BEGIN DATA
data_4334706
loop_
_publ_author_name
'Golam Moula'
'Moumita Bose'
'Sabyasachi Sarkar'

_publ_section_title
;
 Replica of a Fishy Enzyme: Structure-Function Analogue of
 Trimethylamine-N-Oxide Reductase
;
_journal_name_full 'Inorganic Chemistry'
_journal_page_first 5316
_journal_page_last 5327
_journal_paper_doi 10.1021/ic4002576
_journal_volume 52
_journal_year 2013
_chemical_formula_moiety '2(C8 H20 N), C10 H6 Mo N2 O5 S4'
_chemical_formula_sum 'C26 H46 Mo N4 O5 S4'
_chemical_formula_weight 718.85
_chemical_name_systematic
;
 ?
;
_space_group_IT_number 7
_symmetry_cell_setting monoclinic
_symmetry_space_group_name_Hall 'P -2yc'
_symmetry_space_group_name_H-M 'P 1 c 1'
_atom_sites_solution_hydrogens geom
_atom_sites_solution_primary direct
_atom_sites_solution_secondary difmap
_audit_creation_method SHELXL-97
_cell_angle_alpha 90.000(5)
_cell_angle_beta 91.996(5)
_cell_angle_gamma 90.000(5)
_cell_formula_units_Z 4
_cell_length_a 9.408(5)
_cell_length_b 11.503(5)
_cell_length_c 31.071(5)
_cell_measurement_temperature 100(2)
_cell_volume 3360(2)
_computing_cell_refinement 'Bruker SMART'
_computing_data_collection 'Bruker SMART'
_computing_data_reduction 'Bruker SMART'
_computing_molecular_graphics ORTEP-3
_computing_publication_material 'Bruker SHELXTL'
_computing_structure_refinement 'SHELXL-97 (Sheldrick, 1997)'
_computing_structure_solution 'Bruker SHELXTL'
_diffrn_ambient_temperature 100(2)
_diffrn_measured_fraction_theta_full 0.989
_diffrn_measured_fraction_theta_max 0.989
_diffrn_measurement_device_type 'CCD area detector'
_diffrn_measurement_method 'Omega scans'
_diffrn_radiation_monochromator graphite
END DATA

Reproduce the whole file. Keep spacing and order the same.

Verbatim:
data_4334706
loop_
_publ_author_name
'Golam Moula'
'Moumita Bose'
'Sabyasachi Sarkar'

_publ_section_title
;
 Replica of a Fishy Enzyme: Structure-Function Analogue of
 Trimethylamine-N-Oxide Reductase
;
_journal_name_full 'Inorganic Chemistry'
_journal_page_first 5316
_journal_page_last 5327
_journal_paper_doi 10.1021/ic4002576
_journal_volume 52
_journal_year 2013
_chemical_formula_moiety '2(C8 H20 N), C10 H6 Mo N2 O5 S4'
_chemical_formula_sum 'C26 H46 Mo N4 O5 S4'
_chemical_formula_weight 718.85
_chemical_name_systematic
;
 ?
;
_space_group_IT_number 7
_symmetry_cell_setting monoclinic
_symmetry_space_group_name_Hall 'P -2yc'
_symmetry_space_group_name_H-M 'P 1 c 1'
_atom_sites_solution_hydrogens geom
_atom_sites_solution_primary direct
_atom_sites_solution_secondary difmap
_audit_creation_method SHELXL-97
_cell_angle_alpha 90.000(5)
_cell_angle_beta 91.996(5)
_cell_angle_gamma 90.000(5)
_cell_formula_units_Z 4
_cell_length_a 9.408(5)
_cell_length_b 11.503(5)
_cell_length_c 31.071(5)
_cell_measurement_temperature 100(2)
_cell_volume 3360(2)
_computing_cell_refinement 'Bruker SMART'
_computing_data_collection 'Bruker SMART'
_computing_data_reduction 'Bruker SMART'
_computing_molecular_graphics ORTEP-3
_computing_publication_material 'Bruker SHELXTL'
_computing_structure_refinement 'SHELXL-97 (Sheldrick, 1997)'
_computing_structure_solution 'Bruker SHELXTL'
_diffrn_ambient_temperature 100(2)
_diffrn_measured_fraction_theta_full 0.989
_diffrn_measured_fraction_theta_max 0.989
_diffrn_measurement_device_type 'CCD area detector'
_diffrn_measurement_method 'Omega scans'
_diffrn_radiation_monochromator graphite